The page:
The Bishop of Rome needs to evangelize young people, restore legal and fiscal transparency to all of the Catholic Church’s activities and yes, confess wrongdoing, seek reconciliation and collectively resolve a theological and moral transformation that will not only inspire the world, but unite the world into a global People of God, the notion envisioned by the Fathers of the Second Vatican Council fifty years ago.
Despite the perceptions of immorality and injustices, society is seeking a great voice to restore fidelity in the Divine, in man and in the capacity of man to live in a world of peace and harmony despite accidental differences imposed by political dynasties and profit making interests in the world’s natural resources. The capacity to achieve these objectives, however, in electing a new Pope the College of Cardinals needs to “man up,” and recognize the distinctive need for a new aggiornamento of the Holy Spirit, which when ignited properly will transform the planet to one of global communications, interactions of peoples and the acceptance of universal precepts of moral rights and dignities deserved by all peoples that seek God.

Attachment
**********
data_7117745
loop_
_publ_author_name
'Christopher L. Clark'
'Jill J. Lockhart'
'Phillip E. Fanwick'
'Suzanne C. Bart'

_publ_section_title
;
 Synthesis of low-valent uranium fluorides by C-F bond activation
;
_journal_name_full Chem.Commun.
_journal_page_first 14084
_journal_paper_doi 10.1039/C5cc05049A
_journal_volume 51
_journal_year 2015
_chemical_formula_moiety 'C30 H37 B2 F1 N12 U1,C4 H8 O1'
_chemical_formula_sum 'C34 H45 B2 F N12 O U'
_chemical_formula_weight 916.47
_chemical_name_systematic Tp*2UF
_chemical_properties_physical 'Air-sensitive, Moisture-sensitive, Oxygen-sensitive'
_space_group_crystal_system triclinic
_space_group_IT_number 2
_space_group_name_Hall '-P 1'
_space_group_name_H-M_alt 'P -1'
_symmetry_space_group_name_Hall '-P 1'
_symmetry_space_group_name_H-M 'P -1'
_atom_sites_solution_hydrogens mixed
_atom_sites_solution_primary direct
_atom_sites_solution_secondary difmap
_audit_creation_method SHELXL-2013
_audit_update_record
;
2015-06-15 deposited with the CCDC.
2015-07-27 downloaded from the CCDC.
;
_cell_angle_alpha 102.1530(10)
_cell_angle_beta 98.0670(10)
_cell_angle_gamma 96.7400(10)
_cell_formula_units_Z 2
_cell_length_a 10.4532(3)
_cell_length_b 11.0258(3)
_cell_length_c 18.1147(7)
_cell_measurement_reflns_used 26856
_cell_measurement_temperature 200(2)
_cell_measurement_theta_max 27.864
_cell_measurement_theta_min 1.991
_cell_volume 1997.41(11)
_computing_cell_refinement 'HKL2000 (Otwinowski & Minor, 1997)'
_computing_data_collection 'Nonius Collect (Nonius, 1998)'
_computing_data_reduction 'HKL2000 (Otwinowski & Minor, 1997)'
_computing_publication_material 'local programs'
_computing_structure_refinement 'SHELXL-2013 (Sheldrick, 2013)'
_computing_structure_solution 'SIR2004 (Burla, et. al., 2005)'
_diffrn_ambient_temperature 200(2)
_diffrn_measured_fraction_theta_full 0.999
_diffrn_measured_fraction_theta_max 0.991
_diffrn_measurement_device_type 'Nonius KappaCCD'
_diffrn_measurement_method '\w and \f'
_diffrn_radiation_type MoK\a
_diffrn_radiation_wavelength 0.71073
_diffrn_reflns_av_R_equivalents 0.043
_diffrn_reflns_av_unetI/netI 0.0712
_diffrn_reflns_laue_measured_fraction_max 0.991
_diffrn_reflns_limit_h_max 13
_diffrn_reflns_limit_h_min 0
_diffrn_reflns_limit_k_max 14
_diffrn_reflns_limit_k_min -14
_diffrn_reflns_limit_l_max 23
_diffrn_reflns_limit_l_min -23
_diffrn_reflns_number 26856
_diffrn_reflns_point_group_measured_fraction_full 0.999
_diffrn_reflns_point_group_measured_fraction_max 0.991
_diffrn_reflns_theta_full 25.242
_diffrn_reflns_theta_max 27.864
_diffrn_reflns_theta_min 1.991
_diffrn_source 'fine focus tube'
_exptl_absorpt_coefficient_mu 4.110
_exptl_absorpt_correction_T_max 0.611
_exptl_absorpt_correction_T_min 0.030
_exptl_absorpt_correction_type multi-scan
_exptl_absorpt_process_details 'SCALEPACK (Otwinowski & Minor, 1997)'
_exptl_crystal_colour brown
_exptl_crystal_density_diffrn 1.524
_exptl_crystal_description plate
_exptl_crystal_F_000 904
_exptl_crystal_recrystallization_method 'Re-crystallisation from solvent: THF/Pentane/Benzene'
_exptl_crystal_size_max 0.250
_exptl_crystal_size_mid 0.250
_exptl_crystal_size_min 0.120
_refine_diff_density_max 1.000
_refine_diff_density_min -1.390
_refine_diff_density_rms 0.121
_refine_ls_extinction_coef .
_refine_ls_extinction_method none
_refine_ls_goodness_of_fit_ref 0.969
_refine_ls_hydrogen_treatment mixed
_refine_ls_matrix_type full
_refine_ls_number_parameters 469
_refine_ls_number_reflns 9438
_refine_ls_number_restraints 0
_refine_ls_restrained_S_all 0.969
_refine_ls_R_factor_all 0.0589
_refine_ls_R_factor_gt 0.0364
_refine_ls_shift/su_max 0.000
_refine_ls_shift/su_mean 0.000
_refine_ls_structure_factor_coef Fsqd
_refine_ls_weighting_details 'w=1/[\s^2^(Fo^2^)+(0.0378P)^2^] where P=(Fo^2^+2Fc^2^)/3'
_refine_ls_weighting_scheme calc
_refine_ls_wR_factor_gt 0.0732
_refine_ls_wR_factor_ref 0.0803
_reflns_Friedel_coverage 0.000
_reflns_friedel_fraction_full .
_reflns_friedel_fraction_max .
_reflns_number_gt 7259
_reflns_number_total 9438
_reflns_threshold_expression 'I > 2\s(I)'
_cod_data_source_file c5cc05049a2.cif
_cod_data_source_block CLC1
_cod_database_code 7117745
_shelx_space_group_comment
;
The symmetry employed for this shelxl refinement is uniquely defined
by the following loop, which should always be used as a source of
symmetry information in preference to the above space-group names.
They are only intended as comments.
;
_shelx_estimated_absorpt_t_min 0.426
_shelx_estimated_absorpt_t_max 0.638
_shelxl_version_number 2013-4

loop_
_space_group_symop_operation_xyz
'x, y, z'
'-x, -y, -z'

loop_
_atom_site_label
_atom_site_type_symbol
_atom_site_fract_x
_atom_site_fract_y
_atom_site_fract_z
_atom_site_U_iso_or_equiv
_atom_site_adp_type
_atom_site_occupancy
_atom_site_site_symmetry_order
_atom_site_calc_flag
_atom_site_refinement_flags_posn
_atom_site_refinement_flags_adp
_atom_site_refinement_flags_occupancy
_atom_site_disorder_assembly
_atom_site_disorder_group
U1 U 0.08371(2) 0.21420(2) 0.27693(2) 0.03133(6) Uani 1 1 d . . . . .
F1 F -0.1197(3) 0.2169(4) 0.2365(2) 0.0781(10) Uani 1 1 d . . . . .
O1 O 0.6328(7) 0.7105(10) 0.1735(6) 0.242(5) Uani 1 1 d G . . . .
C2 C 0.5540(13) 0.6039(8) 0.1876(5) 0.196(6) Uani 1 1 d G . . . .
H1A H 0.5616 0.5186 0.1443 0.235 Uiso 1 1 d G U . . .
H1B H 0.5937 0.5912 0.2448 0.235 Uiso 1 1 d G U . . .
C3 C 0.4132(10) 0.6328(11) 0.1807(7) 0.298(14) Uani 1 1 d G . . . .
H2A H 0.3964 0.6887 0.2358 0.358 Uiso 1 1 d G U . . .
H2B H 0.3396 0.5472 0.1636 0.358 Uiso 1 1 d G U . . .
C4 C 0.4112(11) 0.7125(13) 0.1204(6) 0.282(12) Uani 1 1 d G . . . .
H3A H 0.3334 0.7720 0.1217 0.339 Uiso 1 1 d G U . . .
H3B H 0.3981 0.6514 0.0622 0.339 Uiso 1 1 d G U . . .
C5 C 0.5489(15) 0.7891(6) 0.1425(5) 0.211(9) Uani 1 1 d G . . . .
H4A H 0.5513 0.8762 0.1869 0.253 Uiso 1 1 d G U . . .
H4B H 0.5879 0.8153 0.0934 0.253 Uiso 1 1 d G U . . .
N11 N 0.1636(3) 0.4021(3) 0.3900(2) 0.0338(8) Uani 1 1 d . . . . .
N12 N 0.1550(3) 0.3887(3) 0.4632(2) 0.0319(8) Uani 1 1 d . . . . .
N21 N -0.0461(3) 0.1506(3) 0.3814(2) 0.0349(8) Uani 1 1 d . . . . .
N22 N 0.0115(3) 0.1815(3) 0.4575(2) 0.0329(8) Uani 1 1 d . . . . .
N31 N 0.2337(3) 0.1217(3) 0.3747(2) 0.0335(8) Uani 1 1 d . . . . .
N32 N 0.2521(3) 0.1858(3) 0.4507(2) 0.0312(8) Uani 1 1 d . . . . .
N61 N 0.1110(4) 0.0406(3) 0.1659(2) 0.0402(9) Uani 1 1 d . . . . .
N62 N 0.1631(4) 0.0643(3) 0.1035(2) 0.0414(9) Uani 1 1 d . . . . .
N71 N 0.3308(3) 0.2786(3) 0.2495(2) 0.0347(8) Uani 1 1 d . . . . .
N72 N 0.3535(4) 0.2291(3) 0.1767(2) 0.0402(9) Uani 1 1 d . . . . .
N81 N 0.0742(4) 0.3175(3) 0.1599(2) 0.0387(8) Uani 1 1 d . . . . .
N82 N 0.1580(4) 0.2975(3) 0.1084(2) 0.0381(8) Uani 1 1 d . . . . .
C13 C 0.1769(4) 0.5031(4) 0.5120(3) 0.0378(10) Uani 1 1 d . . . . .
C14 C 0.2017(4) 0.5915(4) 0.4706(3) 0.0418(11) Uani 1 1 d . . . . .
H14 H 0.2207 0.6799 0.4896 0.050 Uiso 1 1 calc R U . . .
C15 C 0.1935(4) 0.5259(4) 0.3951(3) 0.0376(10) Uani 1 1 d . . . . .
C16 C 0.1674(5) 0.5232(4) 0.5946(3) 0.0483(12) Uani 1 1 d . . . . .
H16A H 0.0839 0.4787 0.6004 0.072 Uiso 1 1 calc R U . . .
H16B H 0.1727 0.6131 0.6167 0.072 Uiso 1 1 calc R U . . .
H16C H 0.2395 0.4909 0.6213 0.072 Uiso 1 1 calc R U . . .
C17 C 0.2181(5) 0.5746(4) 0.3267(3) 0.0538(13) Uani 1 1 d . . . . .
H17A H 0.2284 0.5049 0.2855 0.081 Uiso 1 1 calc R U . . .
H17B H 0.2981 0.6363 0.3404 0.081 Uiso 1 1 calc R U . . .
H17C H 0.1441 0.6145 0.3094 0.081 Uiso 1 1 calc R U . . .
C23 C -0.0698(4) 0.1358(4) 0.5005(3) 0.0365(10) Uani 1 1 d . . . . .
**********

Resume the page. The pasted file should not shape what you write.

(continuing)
Benedict’s pontificate leaves us with the great adage: God is Love. His potential successor, most likely already in Rome needs to emerge and transform the Catholic world order that in entirely inclusive of all peoples, in peace and love with a strong voice, ultimately to faith in God and the dignity of all mankind.
Veni Creator Spiritus! Come Holy Spirit! Give us a global Pope with faith, tenacity and courage to change the world.